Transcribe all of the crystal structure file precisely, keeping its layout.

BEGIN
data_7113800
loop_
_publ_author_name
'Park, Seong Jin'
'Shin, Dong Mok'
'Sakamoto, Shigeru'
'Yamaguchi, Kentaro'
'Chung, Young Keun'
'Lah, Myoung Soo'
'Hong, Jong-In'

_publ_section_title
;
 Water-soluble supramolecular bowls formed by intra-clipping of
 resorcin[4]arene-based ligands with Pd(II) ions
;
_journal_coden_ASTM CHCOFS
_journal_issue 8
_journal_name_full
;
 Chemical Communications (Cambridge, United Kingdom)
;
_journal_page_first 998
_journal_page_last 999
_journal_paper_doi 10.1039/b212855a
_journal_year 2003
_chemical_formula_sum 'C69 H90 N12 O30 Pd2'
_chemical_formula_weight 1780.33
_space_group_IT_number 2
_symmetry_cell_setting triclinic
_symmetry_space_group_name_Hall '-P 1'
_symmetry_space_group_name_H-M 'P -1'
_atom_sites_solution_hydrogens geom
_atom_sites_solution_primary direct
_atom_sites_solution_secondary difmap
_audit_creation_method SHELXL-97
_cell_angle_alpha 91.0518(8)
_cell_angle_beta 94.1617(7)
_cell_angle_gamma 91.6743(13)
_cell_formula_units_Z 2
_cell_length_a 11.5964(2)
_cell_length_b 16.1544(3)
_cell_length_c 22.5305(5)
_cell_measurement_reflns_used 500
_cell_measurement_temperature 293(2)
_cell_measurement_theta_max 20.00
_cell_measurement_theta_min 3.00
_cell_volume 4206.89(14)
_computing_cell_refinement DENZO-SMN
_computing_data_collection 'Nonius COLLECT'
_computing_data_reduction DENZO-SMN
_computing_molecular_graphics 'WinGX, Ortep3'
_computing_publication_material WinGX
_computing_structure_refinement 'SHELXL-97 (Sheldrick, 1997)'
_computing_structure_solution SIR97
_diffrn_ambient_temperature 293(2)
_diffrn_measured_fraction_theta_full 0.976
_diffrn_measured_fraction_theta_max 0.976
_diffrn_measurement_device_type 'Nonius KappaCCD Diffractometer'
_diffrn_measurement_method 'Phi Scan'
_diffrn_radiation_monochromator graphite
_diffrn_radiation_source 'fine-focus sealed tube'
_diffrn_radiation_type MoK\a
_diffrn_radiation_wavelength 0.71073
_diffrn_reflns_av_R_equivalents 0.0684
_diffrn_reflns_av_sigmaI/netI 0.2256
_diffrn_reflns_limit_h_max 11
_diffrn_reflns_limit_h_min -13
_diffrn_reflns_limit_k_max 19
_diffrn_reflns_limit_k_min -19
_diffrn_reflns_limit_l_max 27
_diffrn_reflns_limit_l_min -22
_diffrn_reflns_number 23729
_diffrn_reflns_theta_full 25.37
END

data_7113800
loop_
_publ_author_name
'Park, Seong Jin'
'Shin, Dong Mok'
'Sakamoto, Shigeru'
'Yamaguchi, Kentaro'
'Chung, Young Keun'
'Lah, Myoung Soo'
'Hong, Jong-In'

_publ_section_title
;
 Water-soluble supramolecular bowls formed by intra-clipping of
 resorcin[4]arene-based ligands with Pd(II) ions
;
_journal_coden_ASTM CHCOFS
_journal_issue 8
_journal_name_full
;
 Chemical Communications (Cambridge, United Kingdom)
;
_journal_page_first 998
_journal_page_last 999
_journal_paper_doi 10.1039/b212855a
_journal_year 2003
_chemical_formula_sum 'C69 H90 N12 O30 Pd2'
_chemical_formula_weight 1780.33
_space_group_IT_number 2
_symmetry_cell_setting triclinic
_symmetry_space_group_name_Hall '-P 1'
_symmetry_space_group_name_H-M 'P -1'
_atom_sites_solution_hydrogens geom
_atom_sites_solution_primary direct
_atom_sites_solution_secondary difmap
_audit_creation_method SHELXL-97
_cell_angle_alpha 91.0518(8)
_cell_angle_beta 94.1617(7)
_cell_angle_gamma 91.6743(13)
_cell_formula_units_Z 2
_cell_length_a 11.5964(2)
_cell_length_b 16.1544(3)
_cell_length_c 22.5305(5)
_cell_measurement_reflns_used 500
_cell_measurement_temperature 293(2)
_cell_measurement_theta_max 20.00
_cell_measurement_theta_min 3.00
_cell_volume 4206.89(14)
_computing_cell_refinement DENZO-SMN
_computing_data_collection 'Nonius COLLECT'
_computing_data_reduction DENZO-SMN
_computing_molecular_graphics 'WinGX, Ortep3'
_computing_publication_material WinGX
_computing_structure_refinement 'SHELXL-97 (Sheldrick, 1997)'
_computing_structure_solution SIR97
_diffrn_ambient_temperature 293(2)
_diffrn_measured_fraction_theta_full 0.976
_diffrn_measured_fraction_theta_max 0.976
_diffrn_measurement_device_type 'Nonius KappaCCD Diffractometer'
_diffrn_measurement_method 'Phi Scan'
_diffrn_radiation_monochromator graphite
_diffrn_radiation_source 'fine-focus sealed tube'
_diffrn_radiation_type MoK\a
_diffrn_radiation_wavelength 0.71073
_diffrn_reflns_av_R_equivalents 0.0684
_diffrn_reflns_av_sigmaI/netI 0.2256
_diffrn_reflns_limit_h_max 11
_diffrn_reflns_limit_h_min -13
_diffrn_reflns_limit_k_max 19
_diffrn_reflns_limit_k_min -19
_diffrn_reflns_limit_l_max 27
_diffrn_reflns_limit_l_min -22
_diffrn_reflns_number 23729
_diffrn_reflns_theta_full 25.37